Climbing system

From Academic Kids

The climbing system is a general term for the techniques and equipment used by roped climbers to protect themselves against injury or death if they fall. It is the answer to the question sometimes asked by non-climbers, "How do they get the rope up there?"

It is usual to work in pairs, with one climbing and the other belaying (holding the rope, ready to anchor it if the climber falls). Long climbs are divided into shorter sections called pitches. Unless the climb starts from the ground (and even then, if the belayer is significantly lighter than the climber), the belayer is securely anchored to the rock at a belay.

Both climbers attach the rope to their climbing harness. The leader climbs first, and attaches running belays to the rock. In traditional climbing these are temporary anchors, usually in the form of nuts or spring loaded camming devices placed in cracks in the rock. In sport climbing, these are usually bolts drilled and placed by another climber who has equipped the route.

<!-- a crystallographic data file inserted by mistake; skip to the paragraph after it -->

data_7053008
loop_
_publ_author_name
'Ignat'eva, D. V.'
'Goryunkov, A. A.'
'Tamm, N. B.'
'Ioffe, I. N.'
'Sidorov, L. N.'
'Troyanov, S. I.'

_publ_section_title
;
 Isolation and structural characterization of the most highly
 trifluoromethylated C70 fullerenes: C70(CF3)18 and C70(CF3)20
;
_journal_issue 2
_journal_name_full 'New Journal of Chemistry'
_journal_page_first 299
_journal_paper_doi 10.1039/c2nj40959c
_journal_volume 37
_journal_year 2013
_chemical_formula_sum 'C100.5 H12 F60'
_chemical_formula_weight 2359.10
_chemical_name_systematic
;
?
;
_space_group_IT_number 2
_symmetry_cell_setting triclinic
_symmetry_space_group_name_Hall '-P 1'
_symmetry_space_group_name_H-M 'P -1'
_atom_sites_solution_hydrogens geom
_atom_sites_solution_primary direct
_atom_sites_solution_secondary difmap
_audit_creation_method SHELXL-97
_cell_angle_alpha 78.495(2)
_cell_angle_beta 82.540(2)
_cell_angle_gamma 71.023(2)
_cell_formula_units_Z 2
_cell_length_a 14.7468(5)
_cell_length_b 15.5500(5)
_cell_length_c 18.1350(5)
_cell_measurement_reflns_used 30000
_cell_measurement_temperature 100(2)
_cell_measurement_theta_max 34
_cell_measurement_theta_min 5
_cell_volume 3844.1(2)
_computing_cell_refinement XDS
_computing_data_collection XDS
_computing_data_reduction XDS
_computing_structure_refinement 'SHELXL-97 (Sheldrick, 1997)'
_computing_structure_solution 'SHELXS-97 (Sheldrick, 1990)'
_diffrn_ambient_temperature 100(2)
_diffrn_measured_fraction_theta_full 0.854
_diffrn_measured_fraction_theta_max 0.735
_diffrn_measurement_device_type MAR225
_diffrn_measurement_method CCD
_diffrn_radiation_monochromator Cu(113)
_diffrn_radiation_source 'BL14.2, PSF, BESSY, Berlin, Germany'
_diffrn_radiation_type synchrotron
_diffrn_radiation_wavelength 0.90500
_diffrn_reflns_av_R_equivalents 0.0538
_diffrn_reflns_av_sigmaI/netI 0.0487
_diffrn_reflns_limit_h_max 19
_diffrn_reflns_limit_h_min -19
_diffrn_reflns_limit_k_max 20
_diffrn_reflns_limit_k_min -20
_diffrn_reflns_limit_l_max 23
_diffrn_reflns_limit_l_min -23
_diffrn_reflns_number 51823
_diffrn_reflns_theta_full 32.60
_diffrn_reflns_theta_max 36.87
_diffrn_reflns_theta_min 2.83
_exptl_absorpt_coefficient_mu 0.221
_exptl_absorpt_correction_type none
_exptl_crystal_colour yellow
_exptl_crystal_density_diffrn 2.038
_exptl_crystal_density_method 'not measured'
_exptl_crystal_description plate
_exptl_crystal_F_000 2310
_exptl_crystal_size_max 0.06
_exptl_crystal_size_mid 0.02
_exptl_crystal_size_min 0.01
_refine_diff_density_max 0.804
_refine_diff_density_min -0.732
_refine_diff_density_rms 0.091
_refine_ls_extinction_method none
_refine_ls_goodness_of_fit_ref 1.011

The leader connects each anchor to a carabiner and clips the carabiner to the rope. If the leader falls off (and if the anchor is good and the belayer doesn't let the rope run) the leader won't fall much more than twice the distance to the last running belay. So by placing frequent running belays, the leader is protected against a fall.

If the leader falls, the belayer arrests the rope. This is achieved by running the rope through a belay device attached to the belayer's harness. The belay device runs the rope through a series of sharp curves that, when operated properly, greatly increase the friction and stop the rope running.

At the top of the pitch, the leader sets up a secure anchor or belay. Now the two climbers swap roles and the leader belays while the belayer (now called the second) climbs and removes the running belays. Both climbers are now at the top of the pitch with all their equipment. Note that the second is protected from above while climbing, but the leader is not, so being the leader is the more challenging and dangerous of the roles.

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